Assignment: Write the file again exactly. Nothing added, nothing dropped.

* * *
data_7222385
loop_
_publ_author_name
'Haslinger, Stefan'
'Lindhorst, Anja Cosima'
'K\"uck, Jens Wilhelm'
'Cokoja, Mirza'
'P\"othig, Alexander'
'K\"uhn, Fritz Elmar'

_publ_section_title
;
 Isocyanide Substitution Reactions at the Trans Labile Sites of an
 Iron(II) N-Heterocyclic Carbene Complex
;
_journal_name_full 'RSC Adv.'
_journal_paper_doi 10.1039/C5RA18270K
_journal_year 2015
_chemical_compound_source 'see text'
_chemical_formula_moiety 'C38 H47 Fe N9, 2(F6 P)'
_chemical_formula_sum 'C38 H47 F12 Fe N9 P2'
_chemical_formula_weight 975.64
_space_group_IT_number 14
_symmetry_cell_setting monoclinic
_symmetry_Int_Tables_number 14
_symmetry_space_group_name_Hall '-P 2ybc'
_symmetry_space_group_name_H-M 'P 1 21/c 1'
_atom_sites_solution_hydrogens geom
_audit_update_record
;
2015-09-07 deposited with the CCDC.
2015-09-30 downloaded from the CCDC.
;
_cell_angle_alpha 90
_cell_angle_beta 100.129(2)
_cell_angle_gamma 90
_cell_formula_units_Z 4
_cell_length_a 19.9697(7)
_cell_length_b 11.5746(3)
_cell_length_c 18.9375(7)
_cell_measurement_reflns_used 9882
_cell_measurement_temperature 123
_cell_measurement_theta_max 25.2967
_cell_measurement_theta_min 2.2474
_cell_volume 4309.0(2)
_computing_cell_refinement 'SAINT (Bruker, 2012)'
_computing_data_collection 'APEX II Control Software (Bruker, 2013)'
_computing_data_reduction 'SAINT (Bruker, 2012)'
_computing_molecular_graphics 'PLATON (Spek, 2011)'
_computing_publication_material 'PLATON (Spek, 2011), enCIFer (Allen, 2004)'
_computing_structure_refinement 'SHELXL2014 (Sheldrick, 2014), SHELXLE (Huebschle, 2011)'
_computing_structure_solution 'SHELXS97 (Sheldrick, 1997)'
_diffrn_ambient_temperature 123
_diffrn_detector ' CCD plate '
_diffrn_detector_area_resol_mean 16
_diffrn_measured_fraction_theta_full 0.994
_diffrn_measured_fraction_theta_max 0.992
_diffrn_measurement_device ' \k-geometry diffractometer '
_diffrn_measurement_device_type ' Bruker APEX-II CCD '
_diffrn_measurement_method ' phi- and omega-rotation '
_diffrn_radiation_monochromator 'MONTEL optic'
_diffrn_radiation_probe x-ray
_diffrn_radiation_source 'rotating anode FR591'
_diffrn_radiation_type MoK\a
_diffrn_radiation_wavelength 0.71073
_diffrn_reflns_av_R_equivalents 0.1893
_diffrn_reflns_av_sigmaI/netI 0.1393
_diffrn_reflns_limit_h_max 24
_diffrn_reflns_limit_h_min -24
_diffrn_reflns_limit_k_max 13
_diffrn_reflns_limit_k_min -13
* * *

data_7222385
loop_
_publ_author_name
'Haslinger, Stefan'
'Lindhorst, Anja Cosima'
'K\"uck, Jens Wilhelm'
'Cokoja, Mirza'
'P\"othig, Alexander'
'K\"uhn, Fritz Elmar'

_publ_section_title
;
 Isocyanide Substitution Reactions at the Trans Labile Sites of an
 Iron(II) N-Heterocyclic Carbene Complex
;
_journal_name_full 'RSC Adv.'
_journal_paper_doi 10.1039/C5RA18270K
_journal_year 2015
_chemical_compound_source 'see text'
_chemical_formula_moiety 'C38 H47 Fe N9, 2(F6 P)'
_chemical_formula_sum 'C38 H47 F12 Fe N9 P2'
_chemical_formula_weight 975.64
_space_group_IT_number 14
_symmetry_cell_setting monoclinic
_symmetry_Int_Tables_number 14
_symmetry_space_group_name_Hall '-P 2ybc'
_symmetry_space_group_name_H-M 'P 1 21/c 1'
_atom_sites_solution_hydrogens geom
_audit_update_record
;
2015-09-07 deposited with the CCDC.
2015-09-30 downloaded from the CCDC.
;
_cell_angle_alpha 90
_cell_angle_beta 100.129(2)
_cell_angle_gamma 90
_cell_formula_units_Z 4
_cell_length_a 19.9697(7)
_cell_length_b 11.5746(3)
_cell_length_c 18.9375(7)
_cell_measurement_reflns_used 9882
_cell_measurement_temperature 123
_cell_measurement_theta_max 25.2967
_cell_measurement_theta_min 2.2474
_cell_volume 4309.0(2)
_computing_cell_refinement 'SAINT (Bruker, 2012)'
_computing_data_collection 'APEX II Control Software (Bruker, 2013)'
_computing_data_reduction 'SAINT (Bruker, 2012)'
_computing_molecular_graphics 'PLATON (Spek, 2011)'
_computing_publication_material 'PLATON (Spek, 2011), enCIFer (Allen, 2004)'
_computing_structure_refinement 'SHELXL2014 (Sheldrick, 2014), SHELXLE (Huebschle, 2011)'
_computing_structure_solution 'SHELXS97 (Sheldrick, 1997)'
_diffrn_ambient_temperature 123
_diffrn_detector ' CCD plate '
_diffrn_detector_area_resol_mean 16
_diffrn_measured_fraction_theta_full 0.994
_diffrn_measured_fraction_theta_max 0.992
_diffrn_measurement_device ' \k-geometry diffractometer '
_diffrn_measurement_device_type ' Bruker APEX-II CCD '
_diffrn_measurement_method ' phi- and omega-rotation '
_diffrn_radiation_monochromator 'MONTEL optic'
_diffrn_radiation_probe x-ray
_diffrn_radiation_source 'rotating anode FR591'
_diffrn_radiation_type MoK\a
_diffrn_radiation_wavelength 0.71073
_diffrn_reflns_av_R_equivalents 0.1893
_diffrn_reflns_av_sigmaI/netI 0.1393
_diffrn_reflns_limit_h_max 24
_diffrn_reflns_limit_h_min -24
_diffrn_reflns_limit_k_max 13
_diffrn_reflns_limit_k_min -13